Farming is one of the only businesses where you take out massive loans at the beginning of the year, bury that money in the ground in the form of seed and fertilizer, then hope and pray there’s something to harvest in the fall. Despite the risk, it’s important we grow our own food, and that understanding has made the Farm Bill a bipartisan priority for decades. But as cities grow and families get further from America’s agricultural roots, it’s increasingly challenging to build support.

In 2014, I had to fight members of my own party to get the Farm Bill done, and I was proud the final legislation included a strong safety net for producers and a meaningful livestock disaster program. With the 2014 Farm Bill expiring in a little over a year, we’re beginning debate on what the next Farm Bill will look like, hopefully building in enough time to educate non-rural policymakers about why agriculture safety nets are necessary.

At Dakotafest this year, I had the opportunity to hear from producers about what they’d like to get out of the upcoming Farm Bill debates: what’s working, what isn’t, and what can be done about it.

Josh, a rancher near Wall, talked about the drought, its impact on his operation, and areas where disaster programs could be better. Many ranchers had to downsize their herds because they couldn’t access good feed, given the drought. Meanwhile, in other parts of the state, farmers were forced to destroy good hay that was harvested as part of certain CRP management practices. It doesn’t make sense, but that’s what current policy requires.

Earlier this summer, I introduced the DRY Act, which would allow farmers to donate this hay to ranchers suffering from bad droughts or fires. It’s commonsense, and I’d like to see it included in the next Farm Bill.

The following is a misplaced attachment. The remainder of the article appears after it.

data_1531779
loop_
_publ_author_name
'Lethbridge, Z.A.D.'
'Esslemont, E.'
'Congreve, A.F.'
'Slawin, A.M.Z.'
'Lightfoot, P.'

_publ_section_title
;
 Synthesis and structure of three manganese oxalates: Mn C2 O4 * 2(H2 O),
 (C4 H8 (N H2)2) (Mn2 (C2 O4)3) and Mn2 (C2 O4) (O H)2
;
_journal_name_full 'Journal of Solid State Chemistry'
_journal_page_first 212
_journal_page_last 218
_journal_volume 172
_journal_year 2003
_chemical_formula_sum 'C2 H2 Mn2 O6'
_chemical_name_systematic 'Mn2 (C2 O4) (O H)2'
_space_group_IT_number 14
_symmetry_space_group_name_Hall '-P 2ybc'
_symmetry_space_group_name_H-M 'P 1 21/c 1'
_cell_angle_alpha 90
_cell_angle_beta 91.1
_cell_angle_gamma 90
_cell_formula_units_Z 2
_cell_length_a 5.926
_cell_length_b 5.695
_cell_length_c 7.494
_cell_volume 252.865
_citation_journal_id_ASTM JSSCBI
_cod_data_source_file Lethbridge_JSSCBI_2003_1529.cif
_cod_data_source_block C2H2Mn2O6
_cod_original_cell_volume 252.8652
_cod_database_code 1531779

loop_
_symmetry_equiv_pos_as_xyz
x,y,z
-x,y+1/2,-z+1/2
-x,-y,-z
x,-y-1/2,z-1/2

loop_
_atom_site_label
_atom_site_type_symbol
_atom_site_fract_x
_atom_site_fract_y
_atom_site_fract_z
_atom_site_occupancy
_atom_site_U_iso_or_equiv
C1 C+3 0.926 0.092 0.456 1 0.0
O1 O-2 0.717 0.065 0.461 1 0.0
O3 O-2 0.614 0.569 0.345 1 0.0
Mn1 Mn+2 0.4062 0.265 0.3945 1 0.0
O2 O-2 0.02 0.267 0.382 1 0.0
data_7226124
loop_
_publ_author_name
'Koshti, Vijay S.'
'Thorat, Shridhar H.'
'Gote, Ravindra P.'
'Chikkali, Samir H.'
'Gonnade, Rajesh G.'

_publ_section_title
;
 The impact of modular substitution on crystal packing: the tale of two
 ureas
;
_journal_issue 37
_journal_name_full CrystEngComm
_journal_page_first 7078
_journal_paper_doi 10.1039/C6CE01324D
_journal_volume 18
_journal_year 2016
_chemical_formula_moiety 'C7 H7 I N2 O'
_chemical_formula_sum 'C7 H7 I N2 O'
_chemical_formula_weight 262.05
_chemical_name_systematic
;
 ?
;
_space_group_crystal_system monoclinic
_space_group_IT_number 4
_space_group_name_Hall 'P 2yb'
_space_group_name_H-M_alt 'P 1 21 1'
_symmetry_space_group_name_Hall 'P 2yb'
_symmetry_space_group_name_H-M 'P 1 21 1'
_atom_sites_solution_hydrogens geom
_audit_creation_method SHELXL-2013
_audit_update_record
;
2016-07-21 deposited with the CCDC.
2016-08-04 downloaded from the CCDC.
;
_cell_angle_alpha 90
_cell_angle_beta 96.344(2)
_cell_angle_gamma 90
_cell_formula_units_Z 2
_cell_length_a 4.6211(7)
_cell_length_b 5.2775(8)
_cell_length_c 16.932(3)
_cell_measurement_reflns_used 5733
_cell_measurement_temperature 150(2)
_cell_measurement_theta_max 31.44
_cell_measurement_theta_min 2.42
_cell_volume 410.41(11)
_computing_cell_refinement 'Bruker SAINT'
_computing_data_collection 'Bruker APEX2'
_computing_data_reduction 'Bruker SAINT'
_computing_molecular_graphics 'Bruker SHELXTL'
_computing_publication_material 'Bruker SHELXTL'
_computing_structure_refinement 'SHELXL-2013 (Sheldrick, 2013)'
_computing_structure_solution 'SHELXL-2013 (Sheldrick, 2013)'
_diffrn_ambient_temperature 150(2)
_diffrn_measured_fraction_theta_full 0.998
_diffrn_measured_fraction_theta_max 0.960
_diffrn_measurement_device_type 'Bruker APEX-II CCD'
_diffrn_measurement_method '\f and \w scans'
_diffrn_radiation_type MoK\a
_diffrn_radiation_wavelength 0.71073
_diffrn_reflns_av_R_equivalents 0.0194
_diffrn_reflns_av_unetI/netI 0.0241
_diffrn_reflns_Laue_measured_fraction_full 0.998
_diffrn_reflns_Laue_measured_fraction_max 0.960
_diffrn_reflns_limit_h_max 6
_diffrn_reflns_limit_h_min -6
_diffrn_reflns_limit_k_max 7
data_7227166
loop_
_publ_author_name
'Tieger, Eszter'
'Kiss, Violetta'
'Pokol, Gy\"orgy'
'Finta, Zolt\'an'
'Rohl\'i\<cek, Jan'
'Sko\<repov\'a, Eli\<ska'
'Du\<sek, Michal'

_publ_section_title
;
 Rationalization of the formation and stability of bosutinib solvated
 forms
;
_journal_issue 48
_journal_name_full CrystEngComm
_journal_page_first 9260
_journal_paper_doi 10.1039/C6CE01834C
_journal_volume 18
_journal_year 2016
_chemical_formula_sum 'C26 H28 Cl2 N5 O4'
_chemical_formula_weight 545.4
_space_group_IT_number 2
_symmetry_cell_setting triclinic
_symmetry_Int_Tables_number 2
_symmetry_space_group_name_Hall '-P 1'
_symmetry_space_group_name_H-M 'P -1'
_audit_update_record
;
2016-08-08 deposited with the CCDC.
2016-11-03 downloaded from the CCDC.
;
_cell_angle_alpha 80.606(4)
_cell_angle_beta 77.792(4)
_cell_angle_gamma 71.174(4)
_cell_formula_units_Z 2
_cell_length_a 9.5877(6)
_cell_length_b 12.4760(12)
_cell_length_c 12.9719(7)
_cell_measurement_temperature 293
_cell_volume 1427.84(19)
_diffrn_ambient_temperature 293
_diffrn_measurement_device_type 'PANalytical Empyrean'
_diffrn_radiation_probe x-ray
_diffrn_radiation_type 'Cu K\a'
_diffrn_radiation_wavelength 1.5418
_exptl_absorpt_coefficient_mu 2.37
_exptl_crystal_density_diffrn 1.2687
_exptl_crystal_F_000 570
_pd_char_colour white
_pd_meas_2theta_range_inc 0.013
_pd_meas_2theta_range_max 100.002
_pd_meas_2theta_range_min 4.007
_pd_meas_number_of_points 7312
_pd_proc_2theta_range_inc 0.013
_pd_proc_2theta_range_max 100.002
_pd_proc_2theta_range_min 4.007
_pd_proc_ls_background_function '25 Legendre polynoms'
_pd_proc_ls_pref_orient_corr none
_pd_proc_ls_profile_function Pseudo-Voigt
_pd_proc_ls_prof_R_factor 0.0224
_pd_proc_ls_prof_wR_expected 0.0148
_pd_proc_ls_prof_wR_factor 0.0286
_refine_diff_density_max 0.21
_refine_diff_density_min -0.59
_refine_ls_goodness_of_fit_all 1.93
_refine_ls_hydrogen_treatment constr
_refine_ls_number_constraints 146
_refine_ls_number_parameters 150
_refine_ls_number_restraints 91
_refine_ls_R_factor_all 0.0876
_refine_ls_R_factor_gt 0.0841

I also heard from Mike, whose homestead near Hecla is older than South Dakota itself. As Mike put it, he’s always “two weeks from a drought and one night from a flood,” so even though it’s been a dry year, he had some serious concerns about the wetland determinations process.

Wetlands are protected for conservation purposes. If property is determined to be a wetland, certain changes – such as laying drain tile in a field – are not allowed without a landowner losing the ability to participate in federal Farm Bill programs and crop insurance. The determinations process has a history of backlogs, and in some cases, it can take years to get everything straightened out. That doesn’t work, which is why I wrote the Wetland Determinations Efficiency and Transparency Act. This legislation, which I’m hopeful will be in the next Farm Bill, aims to better ensure producers get timely determinations.

I also had a lot of discussions about various aspects of CRP. Many young farmers, for instance, are concerned that the ag economy can change significantly from year-to-year, and if CRP rates aren’t updated quickly enough, they can distort local rental markets, making it difficult to access productive farmland. Earlier this month, I introduced the Fair CRP Payment Act to better ensure CRP rates accurately reflect the current cost of renting farmland.

These legislative proposals are only the beginning. We’re working on a number of other bills as well, but I want to keep hearing from you about what more is needed. If I missed you at Dakotafest, catch me at another event. Call my office. Send an email. Now is the time to start setting the parameters for the next Farm Bill.

With each Farm Bill, fewer and fewer policymakers have a connection to agriculture. I like to remind them that while not everyone farms, everyone eats. Even still, it’s a tough climb. But I’ll keep fighting. 

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